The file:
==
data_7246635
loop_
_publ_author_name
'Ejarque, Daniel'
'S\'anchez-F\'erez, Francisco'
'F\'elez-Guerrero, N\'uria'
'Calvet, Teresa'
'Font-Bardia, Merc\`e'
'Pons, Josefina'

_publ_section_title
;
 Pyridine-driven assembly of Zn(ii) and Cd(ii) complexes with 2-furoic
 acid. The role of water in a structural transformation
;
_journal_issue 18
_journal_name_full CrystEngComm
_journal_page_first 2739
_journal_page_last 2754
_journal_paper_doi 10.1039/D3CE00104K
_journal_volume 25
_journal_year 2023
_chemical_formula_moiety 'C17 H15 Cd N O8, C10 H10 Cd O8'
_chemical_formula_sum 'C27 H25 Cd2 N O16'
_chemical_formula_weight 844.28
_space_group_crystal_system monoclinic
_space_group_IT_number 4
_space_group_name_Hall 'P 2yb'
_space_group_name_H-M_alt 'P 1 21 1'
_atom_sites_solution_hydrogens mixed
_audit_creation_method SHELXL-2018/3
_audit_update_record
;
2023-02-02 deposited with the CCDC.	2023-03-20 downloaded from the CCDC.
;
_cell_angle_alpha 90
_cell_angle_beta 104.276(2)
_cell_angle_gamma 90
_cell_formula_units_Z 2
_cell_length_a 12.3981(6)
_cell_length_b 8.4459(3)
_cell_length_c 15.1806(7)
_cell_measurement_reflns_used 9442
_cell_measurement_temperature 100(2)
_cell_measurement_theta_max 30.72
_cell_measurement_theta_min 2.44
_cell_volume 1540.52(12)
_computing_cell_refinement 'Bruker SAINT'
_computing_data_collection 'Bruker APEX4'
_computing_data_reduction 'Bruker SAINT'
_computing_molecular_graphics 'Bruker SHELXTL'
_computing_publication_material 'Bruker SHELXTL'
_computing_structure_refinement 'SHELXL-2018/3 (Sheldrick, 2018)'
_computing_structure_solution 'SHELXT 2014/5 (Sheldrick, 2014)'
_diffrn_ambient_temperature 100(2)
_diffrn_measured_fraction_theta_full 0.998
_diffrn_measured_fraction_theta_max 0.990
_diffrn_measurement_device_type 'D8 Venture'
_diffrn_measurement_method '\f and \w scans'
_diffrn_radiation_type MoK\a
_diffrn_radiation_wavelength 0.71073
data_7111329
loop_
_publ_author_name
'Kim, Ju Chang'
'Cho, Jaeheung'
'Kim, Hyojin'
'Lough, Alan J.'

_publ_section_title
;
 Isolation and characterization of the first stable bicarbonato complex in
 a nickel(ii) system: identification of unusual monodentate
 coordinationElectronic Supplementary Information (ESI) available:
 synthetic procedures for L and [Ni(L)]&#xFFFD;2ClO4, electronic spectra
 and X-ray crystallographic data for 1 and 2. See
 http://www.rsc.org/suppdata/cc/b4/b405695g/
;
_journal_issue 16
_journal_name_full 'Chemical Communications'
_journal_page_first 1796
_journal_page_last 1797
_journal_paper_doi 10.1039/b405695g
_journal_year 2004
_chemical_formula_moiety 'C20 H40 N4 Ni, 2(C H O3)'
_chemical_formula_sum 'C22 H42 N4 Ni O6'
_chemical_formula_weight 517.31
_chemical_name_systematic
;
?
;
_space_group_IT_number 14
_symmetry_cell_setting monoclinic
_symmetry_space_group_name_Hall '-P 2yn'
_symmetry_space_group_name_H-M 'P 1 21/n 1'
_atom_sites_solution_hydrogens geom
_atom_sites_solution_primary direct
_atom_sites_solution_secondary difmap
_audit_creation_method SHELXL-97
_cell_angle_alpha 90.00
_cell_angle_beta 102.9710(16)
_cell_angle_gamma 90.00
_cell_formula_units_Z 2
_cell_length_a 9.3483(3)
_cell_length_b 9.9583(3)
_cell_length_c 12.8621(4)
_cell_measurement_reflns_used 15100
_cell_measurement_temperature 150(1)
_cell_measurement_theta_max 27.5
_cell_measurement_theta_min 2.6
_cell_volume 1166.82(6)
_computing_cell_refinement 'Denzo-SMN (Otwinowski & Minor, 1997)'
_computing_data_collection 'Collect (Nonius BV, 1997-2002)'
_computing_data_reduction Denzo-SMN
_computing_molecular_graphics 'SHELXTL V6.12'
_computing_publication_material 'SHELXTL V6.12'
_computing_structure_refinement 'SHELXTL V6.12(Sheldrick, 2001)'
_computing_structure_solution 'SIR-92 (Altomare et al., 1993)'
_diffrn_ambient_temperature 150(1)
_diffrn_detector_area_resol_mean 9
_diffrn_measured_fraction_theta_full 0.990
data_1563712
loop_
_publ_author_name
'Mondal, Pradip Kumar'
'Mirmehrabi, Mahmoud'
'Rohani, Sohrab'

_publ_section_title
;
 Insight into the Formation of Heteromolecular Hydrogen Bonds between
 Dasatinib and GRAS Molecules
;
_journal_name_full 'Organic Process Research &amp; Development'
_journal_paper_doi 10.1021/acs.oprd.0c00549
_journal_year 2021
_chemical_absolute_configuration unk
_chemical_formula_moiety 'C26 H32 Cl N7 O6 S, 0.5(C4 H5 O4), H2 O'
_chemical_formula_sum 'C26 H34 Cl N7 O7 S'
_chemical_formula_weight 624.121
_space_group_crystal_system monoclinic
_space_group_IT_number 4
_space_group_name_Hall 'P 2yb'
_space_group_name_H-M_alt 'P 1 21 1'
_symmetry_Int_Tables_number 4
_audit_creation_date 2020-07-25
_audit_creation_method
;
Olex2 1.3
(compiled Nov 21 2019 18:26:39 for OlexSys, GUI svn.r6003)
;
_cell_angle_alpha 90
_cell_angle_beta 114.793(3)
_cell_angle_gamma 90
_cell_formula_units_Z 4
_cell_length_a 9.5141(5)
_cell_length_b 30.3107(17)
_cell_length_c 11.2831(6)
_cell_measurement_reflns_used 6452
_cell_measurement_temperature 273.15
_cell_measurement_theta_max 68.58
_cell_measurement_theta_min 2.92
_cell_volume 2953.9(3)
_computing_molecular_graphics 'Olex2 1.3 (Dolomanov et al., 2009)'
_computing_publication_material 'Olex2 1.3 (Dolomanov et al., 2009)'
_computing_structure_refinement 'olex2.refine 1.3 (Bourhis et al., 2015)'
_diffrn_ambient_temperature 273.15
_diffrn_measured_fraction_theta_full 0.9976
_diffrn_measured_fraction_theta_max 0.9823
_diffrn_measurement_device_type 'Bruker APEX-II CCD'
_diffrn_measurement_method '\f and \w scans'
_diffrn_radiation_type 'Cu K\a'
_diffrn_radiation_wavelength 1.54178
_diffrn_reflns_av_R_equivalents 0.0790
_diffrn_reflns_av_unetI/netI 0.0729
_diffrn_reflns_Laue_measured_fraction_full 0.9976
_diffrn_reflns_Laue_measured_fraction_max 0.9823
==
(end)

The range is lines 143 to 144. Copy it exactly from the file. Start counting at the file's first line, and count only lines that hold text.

_audit_creation_date 2020-07-25
_audit_creation_method